Wilde About Texas: San Jacinto Museum of History
Updated: 11/01/2012 12:08 PM
By: Russell Wilde
It was La Porte, Texas where Gen. Sam Houston led his army to victory against Gen. Santa Anna.
Now, the spot is marked by a 570-foot tall stone monument topped by a 34-foot lone star.
Larry Spasic is the President of the San Jacinto Museum of History. He says the effects of what happened there have been felt throughout the world.
"This monument visually represents what Texans feel in their hearts," Spasic said. "This is the spot where everything started for Texas today. Everything that we have today, everything that we aspire to be in our business and cultural communities got our first step right here."
That natural area is what caught the eye of Bryan Roberts, Kim Lytle's friend.
"Well it's the cradle of our independence and to see this,” Lytle said. “Originally, I had wanted to show him the view from the top of the monument and then looking out we saw the wetlands area, the marshes."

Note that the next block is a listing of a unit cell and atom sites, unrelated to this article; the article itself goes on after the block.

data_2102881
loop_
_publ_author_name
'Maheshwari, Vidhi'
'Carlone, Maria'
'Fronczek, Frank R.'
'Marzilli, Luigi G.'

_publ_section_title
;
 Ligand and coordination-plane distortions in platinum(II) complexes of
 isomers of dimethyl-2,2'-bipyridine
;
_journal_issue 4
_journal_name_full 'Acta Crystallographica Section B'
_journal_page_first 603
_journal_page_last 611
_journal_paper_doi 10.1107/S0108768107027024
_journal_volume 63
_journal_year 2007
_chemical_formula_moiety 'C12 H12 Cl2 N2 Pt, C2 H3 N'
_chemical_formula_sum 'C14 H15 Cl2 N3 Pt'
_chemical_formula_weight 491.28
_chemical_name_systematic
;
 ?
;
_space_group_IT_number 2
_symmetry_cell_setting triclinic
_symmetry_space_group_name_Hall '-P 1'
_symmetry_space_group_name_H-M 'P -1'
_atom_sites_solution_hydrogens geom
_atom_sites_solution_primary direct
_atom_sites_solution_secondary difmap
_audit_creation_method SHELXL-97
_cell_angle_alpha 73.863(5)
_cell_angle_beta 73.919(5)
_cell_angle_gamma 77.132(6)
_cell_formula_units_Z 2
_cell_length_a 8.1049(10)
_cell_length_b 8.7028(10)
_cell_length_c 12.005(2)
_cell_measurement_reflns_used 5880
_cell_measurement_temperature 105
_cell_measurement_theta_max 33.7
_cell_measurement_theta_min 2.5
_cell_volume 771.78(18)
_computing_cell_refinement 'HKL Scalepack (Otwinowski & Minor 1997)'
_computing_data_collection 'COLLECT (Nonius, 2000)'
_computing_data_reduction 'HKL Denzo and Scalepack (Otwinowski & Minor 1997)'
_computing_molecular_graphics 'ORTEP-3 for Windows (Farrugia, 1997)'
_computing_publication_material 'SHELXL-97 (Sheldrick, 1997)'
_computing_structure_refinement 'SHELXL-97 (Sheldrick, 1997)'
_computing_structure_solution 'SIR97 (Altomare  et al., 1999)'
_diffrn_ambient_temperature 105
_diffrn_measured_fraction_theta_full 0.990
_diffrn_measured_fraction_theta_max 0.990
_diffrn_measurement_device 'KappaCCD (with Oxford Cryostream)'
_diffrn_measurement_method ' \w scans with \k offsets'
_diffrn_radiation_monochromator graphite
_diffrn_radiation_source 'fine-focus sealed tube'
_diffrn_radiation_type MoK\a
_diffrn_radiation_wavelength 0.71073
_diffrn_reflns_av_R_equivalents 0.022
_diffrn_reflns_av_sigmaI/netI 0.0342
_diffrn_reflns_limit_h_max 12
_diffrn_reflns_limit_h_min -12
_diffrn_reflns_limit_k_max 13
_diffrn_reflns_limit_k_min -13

Roberts is visiting Texas from England. He says the historic site's ecology surprised him most.
"I first got shown the monument because it's one of the state's sites to see, but actually I think the more interesting thing in many ways is actually the wildlife part of the area which is conserved here," Roberts said.
While the marshlands and boardwalk trail gives visitors a look at how the area might have looked in 1836, the land is hallowed by the battle that was fought here.
Spasic says the Battle of San Jacinto is what made the difference for Texas.
"This battle was the beginning of the nation of Texas, later the state of Texas and it affected the histories of Mexico, Texas and the United States, which makes it very significant in that it changed world history," he said.
Every April, the historic battle of San Jacinto is reenacted by volunteers.
The monument features an observation deck and the site also the permanent home to the Battleship Texas.
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